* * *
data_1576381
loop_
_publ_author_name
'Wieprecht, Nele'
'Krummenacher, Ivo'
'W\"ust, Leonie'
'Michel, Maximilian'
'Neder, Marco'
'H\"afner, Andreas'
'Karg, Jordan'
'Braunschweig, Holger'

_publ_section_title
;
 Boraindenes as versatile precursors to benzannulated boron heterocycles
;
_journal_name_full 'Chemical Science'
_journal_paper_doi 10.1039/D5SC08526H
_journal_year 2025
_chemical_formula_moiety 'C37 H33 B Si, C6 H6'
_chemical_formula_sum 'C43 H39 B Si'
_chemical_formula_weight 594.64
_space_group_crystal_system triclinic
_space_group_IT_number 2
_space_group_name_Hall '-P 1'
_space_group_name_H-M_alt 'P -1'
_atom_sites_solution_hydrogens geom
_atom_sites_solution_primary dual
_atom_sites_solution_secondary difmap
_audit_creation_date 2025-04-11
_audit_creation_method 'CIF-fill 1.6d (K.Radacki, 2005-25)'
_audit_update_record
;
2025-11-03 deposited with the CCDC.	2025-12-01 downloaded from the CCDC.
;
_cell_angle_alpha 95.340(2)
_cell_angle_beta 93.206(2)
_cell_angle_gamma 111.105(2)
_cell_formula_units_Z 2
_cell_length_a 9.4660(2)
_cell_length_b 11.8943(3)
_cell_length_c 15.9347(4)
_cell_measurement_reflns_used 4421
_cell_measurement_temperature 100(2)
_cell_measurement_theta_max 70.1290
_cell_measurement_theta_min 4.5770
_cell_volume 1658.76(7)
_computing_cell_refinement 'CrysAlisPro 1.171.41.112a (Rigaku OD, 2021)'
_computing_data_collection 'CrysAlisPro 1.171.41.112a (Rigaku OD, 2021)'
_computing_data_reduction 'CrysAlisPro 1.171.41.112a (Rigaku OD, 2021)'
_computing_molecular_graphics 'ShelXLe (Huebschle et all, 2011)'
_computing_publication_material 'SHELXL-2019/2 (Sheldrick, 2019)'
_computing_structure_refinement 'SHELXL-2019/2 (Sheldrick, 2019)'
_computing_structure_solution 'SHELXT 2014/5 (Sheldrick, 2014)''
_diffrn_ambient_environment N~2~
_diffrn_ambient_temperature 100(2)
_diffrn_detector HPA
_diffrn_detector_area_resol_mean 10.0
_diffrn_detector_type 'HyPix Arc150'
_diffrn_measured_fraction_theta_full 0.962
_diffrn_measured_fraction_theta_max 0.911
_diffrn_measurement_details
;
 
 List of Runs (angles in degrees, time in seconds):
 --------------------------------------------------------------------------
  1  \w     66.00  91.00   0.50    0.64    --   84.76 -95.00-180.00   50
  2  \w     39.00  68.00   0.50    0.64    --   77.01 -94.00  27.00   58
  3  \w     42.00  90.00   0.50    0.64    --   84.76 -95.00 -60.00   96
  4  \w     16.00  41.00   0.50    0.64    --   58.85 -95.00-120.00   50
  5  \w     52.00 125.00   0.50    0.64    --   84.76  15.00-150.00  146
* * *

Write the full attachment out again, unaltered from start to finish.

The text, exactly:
data_1576381
loop_
_publ_author_name
'Wieprecht, Nele'
'Krummenacher, Ivo'
'W\"ust, Leonie'
'Michel, Maximilian'
'Neder, Marco'
'H\"afner, Andreas'
'Karg, Jordan'
'Braunschweig, Holger'

_publ_section_title
;
 Boraindenes as versatile precursors to benzannulated boron heterocycles
;
_journal_name_full 'Chemical Science'
_journal_paper_doi 10.1039/D5SC08526H
_journal_year 2025
_chemical_formula_moiety 'C37 H33 B Si, C6 H6'
_chemical_formula_sum 'C43 H39 B Si'
_chemical_formula_weight 594.64
_space_group_crystal_system triclinic
_space_group_IT_number 2
_space_group_name_Hall '-P 1'
_space_group_name_H-M_alt 'P -1'
_atom_sites_solution_hydrogens geom
_atom_sites_solution_primary dual
_atom_sites_solution_secondary difmap
_audit_creation_date 2025-04-11
_audit_creation_method 'CIF-fill 1.6d (K.Radacki, 2005-25)'
_audit_update_record
;
2025-11-03 deposited with the CCDC.	2025-12-01 downloaded from the CCDC.
;
_cell_angle_alpha 95.340(2)
_cell_angle_beta 93.206(2)
_cell_angle_gamma 111.105(2)
_cell_formula_units_Z 2
_cell_length_a 9.4660(2)
_cell_length_b 11.8943(3)
_cell_length_c 15.9347(4)
_cell_measurement_reflns_used 4421
_cell_measurement_temperature 100(2)
_cell_measurement_theta_max 70.1290
_cell_measurement_theta_min 4.5770
_cell_volume 1658.76(7)
_computing_cell_refinement 'CrysAlisPro 1.171.41.112a (Rigaku OD, 2021)'
_computing_data_collection 'CrysAlisPro 1.171.41.112a (Rigaku OD, 2021)'
_computing_data_reduction 'CrysAlisPro 1.171.41.112a (Rigaku OD, 2021)'
_computing_molecular_graphics 'ShelXLe (Huebschle et all, 2011)'
_computing_publication_material 'SHELXL-2019/2 (Sheldrick, 2019)'
_computing_structure_refinement 'SHELXL-2019/2 (Sheldrick, 2019)'
_computing_structure_solution 'SHELXT 2014/5 (Sheldrick, 2014)''
_diffrn_ambient_environment N~2~
_diffrn_ambient_temperature 100(2)
_diffrn_detector HPA
_diffrn_detector_area_resol_mean 10.0
_diffrn_detector_type 'HyPix Arc150'
_diffrn_measured_fraction_theta_full 0.962
_diffrn_measured_fraction_theta_max 0.911
_diffrn_measurement_details
;
 
 List of Runs (angles in degrees, time in seconds):
 --------------------------------------------------------------------------
  1  \w     66.00  91.00   0.50    0.64    --   84.76 -95.00-180.00   50
  2  \w     39.00  68.00   0.50    0.64    --   77.01 -94.00  27.00   58
  3  \w     42.00  90.00   0.50    0.64    --   84.76 -95.00 -60.00   96
  4  \w     16.00  41.00   0.50    0.64    --   58.85 -95.00-120.00   50
  5  \w     52.00 125.00   0.50    0.64    --   84.76  15.00-150.00  146